The stocks of both Ambac and MBIA, which issue the bulk of the municipal bond insurance, have plunged. That means they can't easily raise money by selling new shares or convertible bonds. In a pinch, they might be pressed to copy Citibank and find a rich partner.

The ratings agencies are caught in the middle. S&P and Moody's took all sorts of grief for being too slow to downgrade subprime mortgage securities. They're in no mood to wink at another fiasco, but they also don't want to send the municipal bond market into a needless downward spiral.

Both S&P and Moody's offer their analyses of the bond insurance situation on their public Web sites. That tells you this is serious because such reports are usually only available to paying subscribers and the press.

The market speaks. Bond investors are weighing in. Their conclusion appears to be that the insurers' problems are serious. As a result, the cost to bond holders is mounting.

Normally, Miller says, the difference in yield between a bond that's rated AAA (S&P) or Aaa (Moody's) on its own merits and an insured bond is 0.08 to 0.12 percentage point. Over the past couple of months, as the insurers' condition has become an issue, this spread has widened to as much as 0.45 percentage point.

To put it another way, that means that an insured, triple-A highway or sewer bond is being priced as if it were an uninsured muni rated between single-A and double-A.

This stealth downgrade doesn't affect the security of the principal or interest payments. But it's a significant loss of value for bondholders.

Currently, there are about $2.5 trillion to $3 trillion in municipal bonds, half of which are insured. The average yield now for a 20-year insured bond is 4.3%. Assume that those bonds would yield 4% if there were no questions about the health of the insurers. The difference in price works to about 4 cents per dollar on a bond due in 2027.

That may not seem like a lot, but it's a big loss in such a stable category, and the losses could get bigger if the ratings agencies turn up their rhetoric or actually downgrade the insurers.

Another sign of pressure is the action in leveraged closed-end municipal bond funds. Although these funds don't invest exclusively in insured bonds, the discounts between the funds' share prices and their net asset values are widening -- a sign that investors see extra risk.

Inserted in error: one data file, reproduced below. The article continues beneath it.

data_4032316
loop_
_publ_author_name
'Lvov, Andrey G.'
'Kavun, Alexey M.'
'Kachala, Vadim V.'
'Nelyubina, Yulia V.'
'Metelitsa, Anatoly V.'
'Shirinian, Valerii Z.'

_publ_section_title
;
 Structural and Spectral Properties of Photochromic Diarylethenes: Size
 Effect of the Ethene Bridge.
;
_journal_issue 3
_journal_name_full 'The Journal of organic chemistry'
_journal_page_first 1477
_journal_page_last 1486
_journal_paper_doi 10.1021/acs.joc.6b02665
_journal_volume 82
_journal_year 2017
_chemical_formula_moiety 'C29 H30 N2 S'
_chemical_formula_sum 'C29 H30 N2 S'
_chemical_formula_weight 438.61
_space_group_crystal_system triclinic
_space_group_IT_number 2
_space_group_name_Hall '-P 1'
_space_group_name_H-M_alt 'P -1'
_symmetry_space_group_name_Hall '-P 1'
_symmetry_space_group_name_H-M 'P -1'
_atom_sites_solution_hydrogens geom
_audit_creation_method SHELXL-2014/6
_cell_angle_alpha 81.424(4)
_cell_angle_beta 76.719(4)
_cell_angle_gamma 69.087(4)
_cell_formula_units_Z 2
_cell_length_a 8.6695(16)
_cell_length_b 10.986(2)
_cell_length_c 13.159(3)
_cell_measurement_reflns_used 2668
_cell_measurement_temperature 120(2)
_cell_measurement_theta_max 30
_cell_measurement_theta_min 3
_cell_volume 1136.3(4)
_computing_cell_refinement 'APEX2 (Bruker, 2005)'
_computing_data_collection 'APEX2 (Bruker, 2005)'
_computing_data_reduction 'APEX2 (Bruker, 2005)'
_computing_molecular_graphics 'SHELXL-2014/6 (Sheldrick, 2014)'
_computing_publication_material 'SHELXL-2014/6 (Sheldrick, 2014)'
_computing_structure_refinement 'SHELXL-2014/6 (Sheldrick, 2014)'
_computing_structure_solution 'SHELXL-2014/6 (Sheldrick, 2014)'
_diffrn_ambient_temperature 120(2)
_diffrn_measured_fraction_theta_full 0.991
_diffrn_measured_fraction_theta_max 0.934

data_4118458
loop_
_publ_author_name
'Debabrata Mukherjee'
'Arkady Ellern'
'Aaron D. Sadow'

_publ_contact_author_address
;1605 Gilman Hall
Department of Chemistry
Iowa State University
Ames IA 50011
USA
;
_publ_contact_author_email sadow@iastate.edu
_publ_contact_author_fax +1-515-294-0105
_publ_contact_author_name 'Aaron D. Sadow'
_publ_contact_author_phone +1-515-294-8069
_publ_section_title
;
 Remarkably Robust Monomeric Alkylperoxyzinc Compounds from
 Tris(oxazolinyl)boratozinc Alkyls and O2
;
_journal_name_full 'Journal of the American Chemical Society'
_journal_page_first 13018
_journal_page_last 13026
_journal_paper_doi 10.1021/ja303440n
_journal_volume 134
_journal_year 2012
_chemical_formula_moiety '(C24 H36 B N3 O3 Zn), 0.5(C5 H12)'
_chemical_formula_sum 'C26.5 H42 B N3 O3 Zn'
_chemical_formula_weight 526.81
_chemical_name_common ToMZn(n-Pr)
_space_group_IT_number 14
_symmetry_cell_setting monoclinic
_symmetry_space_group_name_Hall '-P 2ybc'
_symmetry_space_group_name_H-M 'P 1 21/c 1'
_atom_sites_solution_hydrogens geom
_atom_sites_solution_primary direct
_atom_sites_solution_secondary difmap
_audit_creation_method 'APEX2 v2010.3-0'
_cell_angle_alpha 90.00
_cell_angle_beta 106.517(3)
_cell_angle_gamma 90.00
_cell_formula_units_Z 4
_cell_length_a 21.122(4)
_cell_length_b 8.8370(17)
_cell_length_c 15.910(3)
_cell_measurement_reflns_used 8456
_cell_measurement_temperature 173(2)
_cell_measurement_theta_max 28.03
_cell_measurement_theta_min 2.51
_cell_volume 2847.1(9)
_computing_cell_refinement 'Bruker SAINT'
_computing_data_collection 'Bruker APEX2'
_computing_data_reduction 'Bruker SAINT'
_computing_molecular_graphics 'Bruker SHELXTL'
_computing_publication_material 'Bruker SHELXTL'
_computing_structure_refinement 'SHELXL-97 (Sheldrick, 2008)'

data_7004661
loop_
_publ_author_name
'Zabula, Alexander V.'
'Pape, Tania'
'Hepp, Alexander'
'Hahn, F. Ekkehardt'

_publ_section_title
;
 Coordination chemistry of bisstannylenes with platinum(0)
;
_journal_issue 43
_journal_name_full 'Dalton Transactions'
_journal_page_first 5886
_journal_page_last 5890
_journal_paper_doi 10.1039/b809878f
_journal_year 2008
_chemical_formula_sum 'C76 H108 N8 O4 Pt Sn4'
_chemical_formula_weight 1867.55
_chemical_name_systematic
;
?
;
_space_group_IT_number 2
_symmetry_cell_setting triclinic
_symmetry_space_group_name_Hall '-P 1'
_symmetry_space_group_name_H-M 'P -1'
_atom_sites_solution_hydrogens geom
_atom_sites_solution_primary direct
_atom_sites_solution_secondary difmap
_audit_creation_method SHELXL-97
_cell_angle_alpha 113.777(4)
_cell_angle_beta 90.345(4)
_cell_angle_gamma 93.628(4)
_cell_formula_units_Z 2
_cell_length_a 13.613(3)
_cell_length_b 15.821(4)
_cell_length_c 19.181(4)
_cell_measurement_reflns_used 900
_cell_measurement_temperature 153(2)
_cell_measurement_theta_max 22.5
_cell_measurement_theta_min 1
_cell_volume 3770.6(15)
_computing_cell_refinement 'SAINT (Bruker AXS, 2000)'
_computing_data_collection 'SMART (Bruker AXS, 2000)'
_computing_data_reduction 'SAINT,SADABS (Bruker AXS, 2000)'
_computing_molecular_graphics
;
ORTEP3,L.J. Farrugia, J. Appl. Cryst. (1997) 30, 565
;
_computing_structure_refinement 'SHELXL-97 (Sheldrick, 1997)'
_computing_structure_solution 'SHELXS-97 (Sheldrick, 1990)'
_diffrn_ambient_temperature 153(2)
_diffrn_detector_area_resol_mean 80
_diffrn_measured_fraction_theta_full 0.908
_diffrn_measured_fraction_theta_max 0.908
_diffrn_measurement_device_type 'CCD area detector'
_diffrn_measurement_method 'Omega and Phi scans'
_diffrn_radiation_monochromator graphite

Discounts for four leveraged and insured funds--- Insured Muni Income Fund (PIF), Nuveen Premier Insured Muni (NIF), Morgan Stanley Insured Muni (IIM) and BlackRock Insured Muni Income Trust (BYM) -- have widened considerably since last summer. Their share prices are down by 7% to 12% in six months.

By the standards of a bear market in stocks, these losses aren't horrific. There may even be a bright side to the insurers' travails: More munis may come to market without insurance, meaning higher costs for taxpayers but better yields for bond buyers.

Still, this is about the worst performance spell for muni bonds since 1999. That it came out of left field and at a time when so many investors covet safety and stability is dismaying.

Jeffrey R. Kosnett
Senior Editor, Kiplinger's Personal Finance
Kosnett is the editor of Kiplinger's Investing for Income and writes the "Cash in Hand" column for Kiplinger's Personal Finance. He is an income-investing expert who covers bonds, real estate investment trusts, oil and gas income deals, dividend stocks and anything else that pays interest and dividends. He joined Kiplinger in 1981 after six years in newspapers, including the Baltimore Sun. He is a 1976 journalism graduate from the Medill School at Northwestern University and completed an executive program at the Carnegie-Mellon University business school in 1978.